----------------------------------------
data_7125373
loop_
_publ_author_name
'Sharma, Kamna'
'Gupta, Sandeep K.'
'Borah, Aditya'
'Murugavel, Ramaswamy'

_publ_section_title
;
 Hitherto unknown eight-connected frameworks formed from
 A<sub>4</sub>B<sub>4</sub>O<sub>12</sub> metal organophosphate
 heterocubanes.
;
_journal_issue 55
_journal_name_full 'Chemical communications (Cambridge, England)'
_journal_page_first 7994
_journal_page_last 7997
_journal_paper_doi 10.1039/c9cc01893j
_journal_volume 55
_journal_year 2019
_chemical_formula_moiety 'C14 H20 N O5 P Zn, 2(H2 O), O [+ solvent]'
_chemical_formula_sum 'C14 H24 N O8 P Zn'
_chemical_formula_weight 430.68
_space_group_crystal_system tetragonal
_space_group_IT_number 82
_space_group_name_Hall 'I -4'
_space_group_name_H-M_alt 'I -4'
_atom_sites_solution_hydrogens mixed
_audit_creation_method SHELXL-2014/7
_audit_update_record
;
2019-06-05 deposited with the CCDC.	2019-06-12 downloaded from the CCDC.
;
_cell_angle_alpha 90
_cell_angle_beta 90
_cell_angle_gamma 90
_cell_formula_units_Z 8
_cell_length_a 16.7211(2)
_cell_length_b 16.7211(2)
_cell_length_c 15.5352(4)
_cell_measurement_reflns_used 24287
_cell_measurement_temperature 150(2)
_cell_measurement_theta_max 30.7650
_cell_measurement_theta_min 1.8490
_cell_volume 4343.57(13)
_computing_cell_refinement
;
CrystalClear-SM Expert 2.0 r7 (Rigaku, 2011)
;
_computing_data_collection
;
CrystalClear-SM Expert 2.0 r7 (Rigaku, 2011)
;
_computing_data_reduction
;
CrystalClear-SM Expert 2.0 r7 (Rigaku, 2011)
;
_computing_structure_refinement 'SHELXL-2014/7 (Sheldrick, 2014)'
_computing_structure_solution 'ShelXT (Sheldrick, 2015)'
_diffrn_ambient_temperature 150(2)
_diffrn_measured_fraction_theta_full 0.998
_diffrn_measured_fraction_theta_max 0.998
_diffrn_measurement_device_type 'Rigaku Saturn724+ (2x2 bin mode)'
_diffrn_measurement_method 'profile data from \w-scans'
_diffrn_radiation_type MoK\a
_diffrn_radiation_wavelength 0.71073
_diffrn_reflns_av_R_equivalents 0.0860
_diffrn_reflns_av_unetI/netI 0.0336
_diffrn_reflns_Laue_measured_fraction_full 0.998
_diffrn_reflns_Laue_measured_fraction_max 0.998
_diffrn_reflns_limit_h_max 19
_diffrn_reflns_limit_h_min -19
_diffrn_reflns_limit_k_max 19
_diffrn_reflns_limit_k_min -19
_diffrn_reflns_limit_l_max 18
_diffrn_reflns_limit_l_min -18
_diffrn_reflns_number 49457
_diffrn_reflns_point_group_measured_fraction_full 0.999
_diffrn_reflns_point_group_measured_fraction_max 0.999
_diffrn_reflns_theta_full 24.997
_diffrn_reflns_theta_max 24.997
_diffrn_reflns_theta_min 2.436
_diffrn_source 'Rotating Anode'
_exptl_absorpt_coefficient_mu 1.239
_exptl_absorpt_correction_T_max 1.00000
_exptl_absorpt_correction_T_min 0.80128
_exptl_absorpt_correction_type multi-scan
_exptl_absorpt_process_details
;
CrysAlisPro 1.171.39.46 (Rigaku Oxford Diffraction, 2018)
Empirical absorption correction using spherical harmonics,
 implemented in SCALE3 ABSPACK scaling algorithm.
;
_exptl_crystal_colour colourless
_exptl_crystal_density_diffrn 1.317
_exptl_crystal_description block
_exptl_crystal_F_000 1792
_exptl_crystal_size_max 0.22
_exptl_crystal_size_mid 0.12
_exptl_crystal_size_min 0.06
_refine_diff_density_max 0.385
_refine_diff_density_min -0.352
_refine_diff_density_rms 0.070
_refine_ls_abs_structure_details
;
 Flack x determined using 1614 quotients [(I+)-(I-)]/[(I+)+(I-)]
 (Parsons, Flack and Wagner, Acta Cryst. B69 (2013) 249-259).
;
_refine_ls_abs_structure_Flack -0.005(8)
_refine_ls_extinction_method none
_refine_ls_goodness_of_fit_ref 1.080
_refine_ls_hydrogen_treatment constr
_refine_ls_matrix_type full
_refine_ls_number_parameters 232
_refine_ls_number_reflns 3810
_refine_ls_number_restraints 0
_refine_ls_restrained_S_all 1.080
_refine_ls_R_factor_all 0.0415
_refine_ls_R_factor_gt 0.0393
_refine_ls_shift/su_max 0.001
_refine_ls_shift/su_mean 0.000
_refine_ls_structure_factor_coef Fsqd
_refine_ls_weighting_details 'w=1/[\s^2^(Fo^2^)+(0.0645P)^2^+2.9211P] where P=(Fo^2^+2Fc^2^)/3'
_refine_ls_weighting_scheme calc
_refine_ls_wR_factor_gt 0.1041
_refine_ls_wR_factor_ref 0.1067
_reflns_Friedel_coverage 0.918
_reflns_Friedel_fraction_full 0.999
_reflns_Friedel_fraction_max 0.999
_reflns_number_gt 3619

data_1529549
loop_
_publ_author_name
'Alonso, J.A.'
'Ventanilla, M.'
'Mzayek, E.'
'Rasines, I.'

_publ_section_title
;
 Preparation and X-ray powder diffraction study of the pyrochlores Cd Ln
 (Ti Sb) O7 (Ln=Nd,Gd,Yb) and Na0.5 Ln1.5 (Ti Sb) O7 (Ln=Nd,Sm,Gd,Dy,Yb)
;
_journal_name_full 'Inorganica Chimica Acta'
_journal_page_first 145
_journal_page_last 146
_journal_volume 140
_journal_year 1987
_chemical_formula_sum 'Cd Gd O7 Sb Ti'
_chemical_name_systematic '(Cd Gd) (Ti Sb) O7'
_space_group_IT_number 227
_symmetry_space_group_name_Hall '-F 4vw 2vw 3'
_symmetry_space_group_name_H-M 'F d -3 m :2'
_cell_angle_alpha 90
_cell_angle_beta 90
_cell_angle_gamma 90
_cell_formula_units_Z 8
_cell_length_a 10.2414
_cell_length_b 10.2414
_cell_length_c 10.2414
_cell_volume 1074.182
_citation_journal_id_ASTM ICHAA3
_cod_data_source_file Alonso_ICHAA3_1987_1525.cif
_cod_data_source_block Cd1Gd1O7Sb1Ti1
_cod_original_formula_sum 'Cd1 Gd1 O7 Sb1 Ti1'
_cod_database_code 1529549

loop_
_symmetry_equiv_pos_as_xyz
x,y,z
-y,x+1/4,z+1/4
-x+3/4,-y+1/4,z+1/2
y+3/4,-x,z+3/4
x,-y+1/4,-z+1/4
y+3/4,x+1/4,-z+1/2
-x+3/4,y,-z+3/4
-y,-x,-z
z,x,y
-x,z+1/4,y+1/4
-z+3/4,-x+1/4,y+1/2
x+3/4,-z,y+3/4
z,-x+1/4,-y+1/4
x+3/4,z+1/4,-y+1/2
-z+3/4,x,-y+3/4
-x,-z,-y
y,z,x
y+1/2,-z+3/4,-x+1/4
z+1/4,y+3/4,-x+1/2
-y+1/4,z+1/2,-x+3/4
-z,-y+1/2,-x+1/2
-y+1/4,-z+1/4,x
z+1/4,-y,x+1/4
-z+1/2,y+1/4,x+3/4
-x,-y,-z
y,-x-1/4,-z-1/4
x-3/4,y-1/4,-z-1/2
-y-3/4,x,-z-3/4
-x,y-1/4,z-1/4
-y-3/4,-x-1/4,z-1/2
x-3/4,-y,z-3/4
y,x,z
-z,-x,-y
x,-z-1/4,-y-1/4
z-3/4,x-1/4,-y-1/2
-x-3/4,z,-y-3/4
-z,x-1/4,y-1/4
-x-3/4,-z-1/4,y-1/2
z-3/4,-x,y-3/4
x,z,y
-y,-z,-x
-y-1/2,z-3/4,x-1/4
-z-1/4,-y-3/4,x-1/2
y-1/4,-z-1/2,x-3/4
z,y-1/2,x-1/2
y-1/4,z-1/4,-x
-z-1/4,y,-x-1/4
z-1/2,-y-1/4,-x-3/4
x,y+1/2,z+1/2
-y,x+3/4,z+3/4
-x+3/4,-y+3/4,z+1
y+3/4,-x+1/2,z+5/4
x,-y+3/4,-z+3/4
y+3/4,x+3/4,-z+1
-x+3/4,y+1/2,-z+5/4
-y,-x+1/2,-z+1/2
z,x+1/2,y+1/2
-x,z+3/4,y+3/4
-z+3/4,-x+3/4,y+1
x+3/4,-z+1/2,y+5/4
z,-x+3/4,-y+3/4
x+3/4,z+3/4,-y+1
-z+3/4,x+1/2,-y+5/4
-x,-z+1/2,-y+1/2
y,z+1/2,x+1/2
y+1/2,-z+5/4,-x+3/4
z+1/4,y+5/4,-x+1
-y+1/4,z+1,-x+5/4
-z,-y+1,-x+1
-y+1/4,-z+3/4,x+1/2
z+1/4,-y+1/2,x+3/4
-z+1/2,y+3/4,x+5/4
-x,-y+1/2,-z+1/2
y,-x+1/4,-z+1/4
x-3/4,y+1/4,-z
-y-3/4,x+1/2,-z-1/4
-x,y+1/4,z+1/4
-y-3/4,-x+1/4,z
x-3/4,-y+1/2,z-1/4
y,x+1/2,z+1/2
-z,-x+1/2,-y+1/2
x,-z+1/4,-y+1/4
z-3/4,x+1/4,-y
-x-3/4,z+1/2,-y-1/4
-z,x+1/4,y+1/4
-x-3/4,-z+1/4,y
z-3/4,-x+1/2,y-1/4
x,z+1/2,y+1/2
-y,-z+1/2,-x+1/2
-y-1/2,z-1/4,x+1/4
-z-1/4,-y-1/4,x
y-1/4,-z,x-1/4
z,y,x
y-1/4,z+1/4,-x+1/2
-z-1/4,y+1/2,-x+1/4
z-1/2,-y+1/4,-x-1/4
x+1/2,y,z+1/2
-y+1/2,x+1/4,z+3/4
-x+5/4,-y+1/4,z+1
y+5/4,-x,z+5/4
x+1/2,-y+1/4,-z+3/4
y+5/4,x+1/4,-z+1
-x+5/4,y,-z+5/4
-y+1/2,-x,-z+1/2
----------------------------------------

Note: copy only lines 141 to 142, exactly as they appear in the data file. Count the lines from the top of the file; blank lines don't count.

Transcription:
 (Ti Sb) O7 (Ln=Nd,Gd,Yb) and Na0.5 Ln1.5 (Ti Sb) O7 (Ln=Nd,Sm,Gd,Dy,Yb)
;